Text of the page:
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Photo Neil Cross'Jam Imani Rad has spent years turning his council flat into a wacky den of his art

Photo Neil Cross'Jam Imani Rad has spent years turning his council flat into a wacky den of his art

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Controversial Preston resident Jam Imanirad has created a mural in style of Gaudi on the outside of his council house. But he didn’t stop there, oh no...

Jam Imanirad has spent 11 years turning his unloved Community Gateway flat into a den of art.

So unusual is the property in Harrington Street, Preston, with its multitude of lights, mosaic tiles and decorations, that it will soon be featured in a Channel Four Documentary called Britain’s Best Council House.

The 66-year-old former reporter and teacher has recently attracted media attention after a row with his landlord about additions to a communal garden outside the flat, and says the house and the garden are “part of the same picture.”

He said: “It is a painted canvas that is half on the outside and half on the inside. Half is shared with the public and the other half is kept inside my home.

“My motive? I have asked myself this question many times and I have found that there are multiple reasons. First of all I work much more with the right hemisphere of my brain than with the left part which means creativity is not something to be taken for granted but a necessity to keep me alive. But the most important reason was because I felt like I owe something to the people of Preston.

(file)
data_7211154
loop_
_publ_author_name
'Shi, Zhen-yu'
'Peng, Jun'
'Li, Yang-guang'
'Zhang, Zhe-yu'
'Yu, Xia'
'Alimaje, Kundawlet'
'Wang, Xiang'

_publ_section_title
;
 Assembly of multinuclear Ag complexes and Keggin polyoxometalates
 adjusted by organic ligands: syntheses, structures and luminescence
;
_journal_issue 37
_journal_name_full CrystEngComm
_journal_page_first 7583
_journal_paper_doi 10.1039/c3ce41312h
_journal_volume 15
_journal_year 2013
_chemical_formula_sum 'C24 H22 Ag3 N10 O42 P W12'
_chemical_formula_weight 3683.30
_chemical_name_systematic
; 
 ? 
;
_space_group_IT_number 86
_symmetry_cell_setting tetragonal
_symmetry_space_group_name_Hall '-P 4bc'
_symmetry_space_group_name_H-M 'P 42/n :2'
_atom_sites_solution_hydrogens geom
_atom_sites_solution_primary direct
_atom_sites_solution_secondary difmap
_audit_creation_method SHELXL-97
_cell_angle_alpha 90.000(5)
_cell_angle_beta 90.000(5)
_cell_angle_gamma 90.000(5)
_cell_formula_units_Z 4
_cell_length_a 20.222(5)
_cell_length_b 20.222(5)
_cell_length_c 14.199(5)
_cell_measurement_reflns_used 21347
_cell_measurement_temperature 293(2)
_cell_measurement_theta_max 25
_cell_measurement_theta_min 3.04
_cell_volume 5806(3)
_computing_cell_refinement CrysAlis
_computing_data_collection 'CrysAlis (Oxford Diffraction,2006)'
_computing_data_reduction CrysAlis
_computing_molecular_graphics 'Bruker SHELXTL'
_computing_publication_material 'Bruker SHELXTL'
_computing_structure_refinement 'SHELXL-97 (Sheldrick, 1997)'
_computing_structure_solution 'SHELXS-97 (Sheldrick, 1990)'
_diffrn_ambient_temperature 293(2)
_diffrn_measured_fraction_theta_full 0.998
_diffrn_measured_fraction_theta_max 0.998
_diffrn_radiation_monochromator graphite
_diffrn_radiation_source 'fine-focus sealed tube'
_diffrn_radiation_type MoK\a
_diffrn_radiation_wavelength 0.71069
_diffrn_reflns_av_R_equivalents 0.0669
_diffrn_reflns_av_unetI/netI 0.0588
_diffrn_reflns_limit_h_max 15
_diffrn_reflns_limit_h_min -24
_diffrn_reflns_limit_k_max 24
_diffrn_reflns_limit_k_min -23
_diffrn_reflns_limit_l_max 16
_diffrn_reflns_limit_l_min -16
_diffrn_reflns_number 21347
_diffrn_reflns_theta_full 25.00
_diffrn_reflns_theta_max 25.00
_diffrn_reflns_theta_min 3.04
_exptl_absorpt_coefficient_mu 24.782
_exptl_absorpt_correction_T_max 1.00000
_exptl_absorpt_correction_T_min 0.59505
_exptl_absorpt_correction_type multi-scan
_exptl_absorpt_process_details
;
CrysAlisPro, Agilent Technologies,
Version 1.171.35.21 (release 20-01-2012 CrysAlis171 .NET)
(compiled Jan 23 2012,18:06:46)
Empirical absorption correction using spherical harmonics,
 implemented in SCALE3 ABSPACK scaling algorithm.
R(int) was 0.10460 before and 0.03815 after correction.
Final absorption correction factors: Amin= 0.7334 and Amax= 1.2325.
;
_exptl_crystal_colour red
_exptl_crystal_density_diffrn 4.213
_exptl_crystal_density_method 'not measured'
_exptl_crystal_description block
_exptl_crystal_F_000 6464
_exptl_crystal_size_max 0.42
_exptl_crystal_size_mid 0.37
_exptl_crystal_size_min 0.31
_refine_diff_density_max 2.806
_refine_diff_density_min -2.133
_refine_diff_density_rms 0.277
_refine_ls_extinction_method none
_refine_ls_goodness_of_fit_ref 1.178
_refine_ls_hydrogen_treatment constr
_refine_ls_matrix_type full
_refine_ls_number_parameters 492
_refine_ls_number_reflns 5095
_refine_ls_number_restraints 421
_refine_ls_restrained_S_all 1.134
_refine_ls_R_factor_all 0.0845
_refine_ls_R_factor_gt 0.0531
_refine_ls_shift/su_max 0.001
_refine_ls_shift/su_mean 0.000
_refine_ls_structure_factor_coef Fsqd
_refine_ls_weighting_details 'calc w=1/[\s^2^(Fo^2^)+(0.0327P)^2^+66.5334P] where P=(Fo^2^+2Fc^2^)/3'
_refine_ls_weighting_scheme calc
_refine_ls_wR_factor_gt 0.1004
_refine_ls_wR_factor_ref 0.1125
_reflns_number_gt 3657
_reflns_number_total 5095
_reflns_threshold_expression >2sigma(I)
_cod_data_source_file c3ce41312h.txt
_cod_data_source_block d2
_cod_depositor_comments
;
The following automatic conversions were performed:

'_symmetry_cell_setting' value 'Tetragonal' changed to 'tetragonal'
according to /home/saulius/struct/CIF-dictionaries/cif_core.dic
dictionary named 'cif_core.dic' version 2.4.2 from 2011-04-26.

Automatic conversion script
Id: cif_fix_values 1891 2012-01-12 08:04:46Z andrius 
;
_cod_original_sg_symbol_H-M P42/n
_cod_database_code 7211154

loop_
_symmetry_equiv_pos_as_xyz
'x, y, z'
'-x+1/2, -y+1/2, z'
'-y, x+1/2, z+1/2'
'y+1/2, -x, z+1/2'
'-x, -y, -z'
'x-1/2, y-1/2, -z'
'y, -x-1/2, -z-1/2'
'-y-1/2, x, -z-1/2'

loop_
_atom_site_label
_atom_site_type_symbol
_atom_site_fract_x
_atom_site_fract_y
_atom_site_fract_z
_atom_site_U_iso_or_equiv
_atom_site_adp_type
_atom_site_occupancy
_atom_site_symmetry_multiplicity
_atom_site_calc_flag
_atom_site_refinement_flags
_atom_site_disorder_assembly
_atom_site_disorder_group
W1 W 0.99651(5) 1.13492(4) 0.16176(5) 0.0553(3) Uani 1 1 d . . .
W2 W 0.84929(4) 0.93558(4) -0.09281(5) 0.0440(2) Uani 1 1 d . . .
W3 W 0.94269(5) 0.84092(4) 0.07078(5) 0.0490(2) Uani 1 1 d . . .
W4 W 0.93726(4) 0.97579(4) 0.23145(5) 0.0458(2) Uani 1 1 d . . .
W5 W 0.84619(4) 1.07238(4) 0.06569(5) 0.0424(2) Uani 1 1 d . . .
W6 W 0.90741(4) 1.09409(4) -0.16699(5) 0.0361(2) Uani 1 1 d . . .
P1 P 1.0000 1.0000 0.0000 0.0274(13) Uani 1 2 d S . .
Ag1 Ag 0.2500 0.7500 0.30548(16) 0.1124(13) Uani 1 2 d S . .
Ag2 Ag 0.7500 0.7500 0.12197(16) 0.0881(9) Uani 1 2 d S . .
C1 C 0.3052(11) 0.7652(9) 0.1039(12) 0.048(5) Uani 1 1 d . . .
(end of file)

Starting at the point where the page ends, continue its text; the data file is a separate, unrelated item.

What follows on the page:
It is a painted canvas that is half on the outside and half on the inside

“Making a nice communal garden and art work on the wall for the people in this city was my way of saying thank you for all the kindness and generosity I have received. I felt like an alien at first but these people embraced my feelings, they shared their resources and they shared their love.”

Jam said before he travelled to Preston to study at the University of Central Lancashire, all he knew was a tale of Queen Victoria closing the curtains of her train as she passed through, in order not to see the poverty and misery of the people.

He said: “This was not a very positive picture in my head from Preston especially after living in large and crowded cities including Los Angles, Washington DC, Hollywood, Vienna and Tehran. But when I came to Preston, things changed.

“I fell in love with Preston. People can say bad things about Preston as much as they like. Some call it ugly, some call it a deprived city, but I don’t care, I love this place to bits and I feel very fortunate to live here.”

The artwork has been inspired by two of Jam’s favourite artists, Antoni Gaudi from Spain and Friedensreich Regentag Dunkelbunt Hundertwasser from Austria.

Jam met and spoke to Hundertwasser when the artist was in Salzburg, working on the facade of some tired buildings.

Jam said: “I loved the way that he could use his imagination and bring it to reality.

“There are elements of a child’s mentality that make it so innocent and we have no option but to love it.”

Another example of Jam’s work can be seen on the wall of Coco’s in Friargate, Preston, depicting musician Bob Marley.